The initial interest to photograph and identify the plants was sparked by the exposure to the array of beautiful species seen whilst we sauntered through the miles and miles of magnificent miombo woodland, exploring the Mutinondo area. Our guide, Paul Saili inspired us further by telling us the Bisa names, meanings and uses of the plants.

That was June 1994, when my husband Mike and I were looking for a suitable lodge site in an area between the Luangwa Valley and the Great North Road, 100 kilometres south of Mpika and 600 kilometres north of Lusaka, to create what is now known as the Mutinondo Wilderness. Mike was a retired agriculturalist, I was still practising as a jeweler and gemologist. Mike’s experience of wild plants was a working life of seeing and controlling them as weeds and since gemologists are supposed to spend their profession life looking at gemstones, just calling them “beautiful, nothing much changed for me dealing with flowers. We needed all the help we could get! The botanists at Royal Botanic Gardens, Kew (RBGK) must have heard our cry from the wilderness.

After an unsuccessful hunt within the local forestry departments for literature to translate the Bisa names into scientific ones, Gerald Pope, the Krukoff Curator of African Botany at RBGK very kindly sent us relevant checklists which were a great start in the identification process.

Local, common and scientific names often tell you much about the plant. For example, the snack bought along the roadside called “Livingstone’s fingers/potatoes” or umumbuchonde, meaning “yam of the bush” in Bisa, the scientific specific name esculentus is Latin for tasty, good to eat, edible. The first scientific record of the much enjoyed wild fruit masuku (Uapaca kirkiana) was collected by the early anti-slave trade activist John Kirk in present day Malawi in 1862, during one of David Livingstone’s expeditions. (Masuku is also known as musuku.)

Scientific names consist of a genus and species (sometimes followed by the variety or subspecies) which can look intimidating until broken down into parts and meanings. Consider for example the Psorospermum febrifugum, a flowering plant species found in Southern Africa. Psoro means itch (the implication being that it alleviates rashes and psoriasis), sperm means seed and febrifugum means fever dispelling. It is also commonly known as the African Holly or umutombolia, which is a general term for “fruit” in Bisa. Erythrocephalum longifolium, is a stunning red daisy. Erythro means red and cephalum is head, longifoium means with long leaves (folia), the common.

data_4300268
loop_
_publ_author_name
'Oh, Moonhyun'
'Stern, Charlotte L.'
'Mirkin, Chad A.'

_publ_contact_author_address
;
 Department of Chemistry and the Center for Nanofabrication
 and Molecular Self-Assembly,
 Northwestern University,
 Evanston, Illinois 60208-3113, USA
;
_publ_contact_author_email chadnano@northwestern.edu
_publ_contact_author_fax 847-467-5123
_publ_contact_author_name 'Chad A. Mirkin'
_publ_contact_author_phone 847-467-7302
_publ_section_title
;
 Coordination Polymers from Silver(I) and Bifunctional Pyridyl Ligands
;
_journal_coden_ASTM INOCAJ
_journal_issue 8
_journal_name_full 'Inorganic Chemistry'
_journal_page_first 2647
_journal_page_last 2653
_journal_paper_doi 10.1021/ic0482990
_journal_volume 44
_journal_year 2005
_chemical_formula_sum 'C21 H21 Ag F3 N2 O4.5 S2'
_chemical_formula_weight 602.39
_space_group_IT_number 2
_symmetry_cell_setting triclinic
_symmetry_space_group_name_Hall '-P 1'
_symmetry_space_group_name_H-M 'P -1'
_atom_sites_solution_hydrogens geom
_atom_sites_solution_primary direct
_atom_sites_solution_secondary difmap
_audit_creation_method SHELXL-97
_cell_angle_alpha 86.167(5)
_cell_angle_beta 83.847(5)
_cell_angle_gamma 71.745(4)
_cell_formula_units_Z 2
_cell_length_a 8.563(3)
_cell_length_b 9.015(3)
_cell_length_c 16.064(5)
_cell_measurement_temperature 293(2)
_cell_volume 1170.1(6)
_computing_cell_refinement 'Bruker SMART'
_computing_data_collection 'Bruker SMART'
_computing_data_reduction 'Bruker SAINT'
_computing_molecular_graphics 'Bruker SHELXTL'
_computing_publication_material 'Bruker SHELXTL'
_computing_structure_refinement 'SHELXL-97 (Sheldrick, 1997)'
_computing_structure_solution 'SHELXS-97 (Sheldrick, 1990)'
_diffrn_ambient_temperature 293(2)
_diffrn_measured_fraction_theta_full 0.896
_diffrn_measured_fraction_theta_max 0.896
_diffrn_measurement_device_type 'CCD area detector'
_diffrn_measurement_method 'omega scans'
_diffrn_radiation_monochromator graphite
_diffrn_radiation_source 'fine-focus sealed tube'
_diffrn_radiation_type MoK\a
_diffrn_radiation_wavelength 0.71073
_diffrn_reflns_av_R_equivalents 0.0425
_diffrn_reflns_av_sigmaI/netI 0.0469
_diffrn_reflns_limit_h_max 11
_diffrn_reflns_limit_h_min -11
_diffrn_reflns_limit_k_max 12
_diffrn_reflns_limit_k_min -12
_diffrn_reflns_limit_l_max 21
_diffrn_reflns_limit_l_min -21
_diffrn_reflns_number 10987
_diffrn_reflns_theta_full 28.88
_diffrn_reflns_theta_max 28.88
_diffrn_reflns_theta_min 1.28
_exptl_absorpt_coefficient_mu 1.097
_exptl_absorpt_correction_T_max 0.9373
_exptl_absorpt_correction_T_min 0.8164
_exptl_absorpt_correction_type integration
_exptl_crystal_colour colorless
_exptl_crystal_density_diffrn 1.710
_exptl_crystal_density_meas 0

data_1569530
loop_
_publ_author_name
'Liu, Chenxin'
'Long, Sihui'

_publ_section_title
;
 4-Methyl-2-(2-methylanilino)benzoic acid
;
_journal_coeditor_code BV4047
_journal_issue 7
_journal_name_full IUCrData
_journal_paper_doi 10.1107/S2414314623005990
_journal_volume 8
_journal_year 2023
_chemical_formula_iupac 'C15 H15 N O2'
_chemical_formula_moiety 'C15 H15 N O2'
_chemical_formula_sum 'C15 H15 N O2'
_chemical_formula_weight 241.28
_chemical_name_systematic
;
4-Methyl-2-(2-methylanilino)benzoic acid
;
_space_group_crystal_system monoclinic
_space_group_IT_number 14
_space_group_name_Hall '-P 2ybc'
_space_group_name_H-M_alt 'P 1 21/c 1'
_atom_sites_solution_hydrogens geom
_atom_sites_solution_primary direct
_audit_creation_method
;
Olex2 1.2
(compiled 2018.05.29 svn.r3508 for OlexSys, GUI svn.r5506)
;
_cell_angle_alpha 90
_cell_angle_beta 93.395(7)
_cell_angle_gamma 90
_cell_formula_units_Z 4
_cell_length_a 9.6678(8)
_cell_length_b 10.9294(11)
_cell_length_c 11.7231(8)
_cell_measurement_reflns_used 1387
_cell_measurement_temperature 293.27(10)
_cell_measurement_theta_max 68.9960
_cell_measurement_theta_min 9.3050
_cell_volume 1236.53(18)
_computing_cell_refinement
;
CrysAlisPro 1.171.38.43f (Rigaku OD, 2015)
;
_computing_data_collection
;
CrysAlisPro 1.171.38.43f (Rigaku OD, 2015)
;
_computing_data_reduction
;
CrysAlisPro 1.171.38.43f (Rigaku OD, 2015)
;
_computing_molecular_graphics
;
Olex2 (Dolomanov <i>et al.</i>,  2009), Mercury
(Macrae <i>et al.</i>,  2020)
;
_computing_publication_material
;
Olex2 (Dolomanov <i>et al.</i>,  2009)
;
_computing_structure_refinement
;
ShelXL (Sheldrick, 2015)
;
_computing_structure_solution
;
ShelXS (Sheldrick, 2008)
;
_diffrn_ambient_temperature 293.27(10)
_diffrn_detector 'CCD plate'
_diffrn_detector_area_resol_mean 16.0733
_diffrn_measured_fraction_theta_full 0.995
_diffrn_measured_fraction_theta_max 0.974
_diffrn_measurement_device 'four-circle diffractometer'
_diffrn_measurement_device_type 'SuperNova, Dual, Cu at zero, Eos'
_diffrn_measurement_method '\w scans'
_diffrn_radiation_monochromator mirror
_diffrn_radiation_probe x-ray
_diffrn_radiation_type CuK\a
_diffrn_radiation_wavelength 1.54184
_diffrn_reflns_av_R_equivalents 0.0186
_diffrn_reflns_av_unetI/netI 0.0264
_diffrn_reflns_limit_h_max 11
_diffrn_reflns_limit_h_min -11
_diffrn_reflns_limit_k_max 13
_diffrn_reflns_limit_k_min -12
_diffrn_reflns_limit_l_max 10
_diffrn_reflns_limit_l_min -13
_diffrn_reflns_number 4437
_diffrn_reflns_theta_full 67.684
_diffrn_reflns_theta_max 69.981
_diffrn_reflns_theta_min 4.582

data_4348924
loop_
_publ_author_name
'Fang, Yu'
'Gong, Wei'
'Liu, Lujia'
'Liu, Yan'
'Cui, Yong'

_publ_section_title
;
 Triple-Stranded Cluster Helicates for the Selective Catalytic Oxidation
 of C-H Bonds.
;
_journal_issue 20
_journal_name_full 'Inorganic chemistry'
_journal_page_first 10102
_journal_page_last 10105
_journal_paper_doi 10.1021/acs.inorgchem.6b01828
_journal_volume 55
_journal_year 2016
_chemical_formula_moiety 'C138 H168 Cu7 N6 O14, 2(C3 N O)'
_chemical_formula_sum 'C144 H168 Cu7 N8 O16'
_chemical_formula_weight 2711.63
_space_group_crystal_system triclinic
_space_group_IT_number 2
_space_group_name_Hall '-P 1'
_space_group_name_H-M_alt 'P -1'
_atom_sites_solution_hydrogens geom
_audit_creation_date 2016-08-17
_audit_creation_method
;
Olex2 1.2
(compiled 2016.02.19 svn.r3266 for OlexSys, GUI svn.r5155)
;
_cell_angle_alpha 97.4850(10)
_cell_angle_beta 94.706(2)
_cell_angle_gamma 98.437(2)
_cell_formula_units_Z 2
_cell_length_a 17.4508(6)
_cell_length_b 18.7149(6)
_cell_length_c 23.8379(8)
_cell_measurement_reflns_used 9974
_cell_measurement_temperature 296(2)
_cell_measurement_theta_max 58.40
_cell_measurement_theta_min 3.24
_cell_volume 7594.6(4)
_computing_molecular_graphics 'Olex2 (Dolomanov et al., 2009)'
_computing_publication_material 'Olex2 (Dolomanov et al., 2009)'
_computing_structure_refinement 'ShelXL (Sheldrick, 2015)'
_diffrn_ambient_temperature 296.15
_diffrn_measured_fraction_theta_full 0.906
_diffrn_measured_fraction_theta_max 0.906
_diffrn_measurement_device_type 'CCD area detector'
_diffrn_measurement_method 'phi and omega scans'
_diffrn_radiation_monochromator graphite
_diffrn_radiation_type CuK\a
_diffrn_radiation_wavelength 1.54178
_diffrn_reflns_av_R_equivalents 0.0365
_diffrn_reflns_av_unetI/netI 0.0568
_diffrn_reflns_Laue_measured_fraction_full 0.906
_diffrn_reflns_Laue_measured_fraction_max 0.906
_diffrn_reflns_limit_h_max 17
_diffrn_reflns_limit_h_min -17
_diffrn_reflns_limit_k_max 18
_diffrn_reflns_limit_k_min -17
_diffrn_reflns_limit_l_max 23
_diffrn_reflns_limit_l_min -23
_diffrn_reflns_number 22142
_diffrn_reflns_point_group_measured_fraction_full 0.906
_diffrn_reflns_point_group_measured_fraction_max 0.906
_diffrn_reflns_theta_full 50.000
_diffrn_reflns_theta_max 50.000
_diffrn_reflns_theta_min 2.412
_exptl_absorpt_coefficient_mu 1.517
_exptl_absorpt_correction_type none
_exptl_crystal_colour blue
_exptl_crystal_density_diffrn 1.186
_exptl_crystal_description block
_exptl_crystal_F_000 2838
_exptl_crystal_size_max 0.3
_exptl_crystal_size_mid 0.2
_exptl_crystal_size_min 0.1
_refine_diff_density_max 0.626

The challenge to match plants to names on a database was launched when we bought our first digital camera in 2002. After seeing the accumulation of photos, Paul Smith from the RBG Millennium Seed Bank suggested that instead of a database, I should write a field guide. That was in 2008. Paul then got the ball rolling in getting the Mutinondo plants identified by distributing CDs of the database photos to the appropriate specialists at RBG, Kew. The African Dry Lands team at the RBGK did brilliantly (especially considering the quality of the photos). Paul provided much needed encouragement and guidance. Along with Jonathan Timberlake, he sourced a copy of Flora Zambesiaca, which was the resource from which this field guide was written. Flora Zamesiaca is a manual containing a record of the plant species of the Zambezi River basin. Various other botanists from local and international institutes visited the Mutinondo Wilderness over the years, all generously and patiently helping with trying to solve the plant photos in the “ZZZ unknown” file.

These included several visits by Sally Bidgood and Kaj Vollesen from RBGK. Without Kaj and Sally’s incredible collecting skills and the hours that Kaj spent determining the specimens at RBGK, this book would have been half the size and half the quality. Kaj’s sharp botanical scrutiny as co-author raised the quality of the content considerably.

The above work resulted in identifying 1,634 species of which are 5 newly described or shortly to be described species, 19 possibly other new species, and 24 species are new records for Zambia. Since the book was completed we have found another 70!

Inspirations to actually finish the book came from three people who had put massive time and energy into writing books about the flora of Zambia, but never finished them; and three others: a former Zimbabwean Biology teacher, now working at RBGK, pushed me to not delay finishing it in the quest to try to make it complete; another was a butterfly collector who used the example of a very early and amateurish book on butterflies of Africa which was a vital stepping stone to all future work on butterflies in Africa (unlike the poor moths which have been left far behind); and thirdly, an author of an array of botanical related books told me if you want to learn about something – write a book about it!

May this book be a solid foundation to future research, appreciation and protection of the Zambian miombo for many future generations.

Larr Merrett is co-author of Field Guide to the (Wetter) Zambian Miombo Woodland available from Bookworld Zambia, Mike Parks Books and NHBS and Silverhills Seeds & Books and various websites. Lari is pictured (opposite page) with her husband Mike.

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